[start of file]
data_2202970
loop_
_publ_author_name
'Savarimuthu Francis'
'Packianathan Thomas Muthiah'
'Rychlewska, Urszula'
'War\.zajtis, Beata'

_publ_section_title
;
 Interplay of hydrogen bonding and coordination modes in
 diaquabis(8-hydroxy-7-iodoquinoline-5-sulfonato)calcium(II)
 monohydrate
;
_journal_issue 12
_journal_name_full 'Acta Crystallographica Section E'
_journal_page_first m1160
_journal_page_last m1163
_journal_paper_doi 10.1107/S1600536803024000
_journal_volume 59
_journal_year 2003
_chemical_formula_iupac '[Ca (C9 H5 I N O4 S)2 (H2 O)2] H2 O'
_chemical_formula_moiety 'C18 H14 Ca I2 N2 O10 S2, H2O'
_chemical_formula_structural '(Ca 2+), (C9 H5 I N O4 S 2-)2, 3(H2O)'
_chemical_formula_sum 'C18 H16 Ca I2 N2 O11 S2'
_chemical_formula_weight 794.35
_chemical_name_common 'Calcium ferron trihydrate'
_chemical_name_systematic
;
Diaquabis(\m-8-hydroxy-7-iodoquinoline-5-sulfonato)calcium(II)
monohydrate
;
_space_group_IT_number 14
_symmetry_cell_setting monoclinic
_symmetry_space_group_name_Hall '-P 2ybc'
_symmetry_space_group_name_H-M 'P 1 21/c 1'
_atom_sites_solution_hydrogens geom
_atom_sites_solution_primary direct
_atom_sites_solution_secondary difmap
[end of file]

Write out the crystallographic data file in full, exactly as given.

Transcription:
data_2202970
loop_
_publ_author_name
'Savarimuthu Francis'
'Packianathan Thomas Muthiah'
'Rychlewska, Urszula'
'War\.zajtis, Beata'

_publ_section_title
;
 Interplay of hydrogen bonding and coordination modes in
 diaquabis(8-hydroxy-7-iodoquinoline-5-sulfonato)calcium(II)
 monohydrate
;
_journal_issue 12
_journal_name_full 'Acta Crystallographica Section E'
_journal_page_first m1160
_journal_page_last m1163
_journal_paper_doi 10.1107/S1600536803024000
_journal_volume 59
_journal_year 2003
_chemical_formula_iupac '[Ca (C9 H5 I N O4 S)2 (H2 O)2] H2 O'
_chemical_formula_moiety 'C18 H14 Ca I2 N2 O10 S2, H2O'
_chemical_formula_structural '(Ca 2+), (C9 H5 I N O4 S 2-)2, 3(H2O)'
_chemical_formula_sum 'C18 H16 Ca I2 N2 O11 S2'
_chemical_formula_weight 794.35
_chemical_name_common 'Calcium ferron trihydrate'
_chemical_name_systematic
;
Diaquabis(\m-8-hydroxy-7-iodoquinoline-5-sulfonato)calcium(II)
monohydrate
;
_space_group_IT_number 14
_symmetry_cell_setting monoclinic
_symmetry_space_group_name_Hall '-P 2ybc'
_symmetry_space_group_name_H-M 'P 1 21/c 1'
_atom_sites_solution_hydrogens geom
_atom_sites_solution_primary direct
_atom_sites_solution_secondary difmap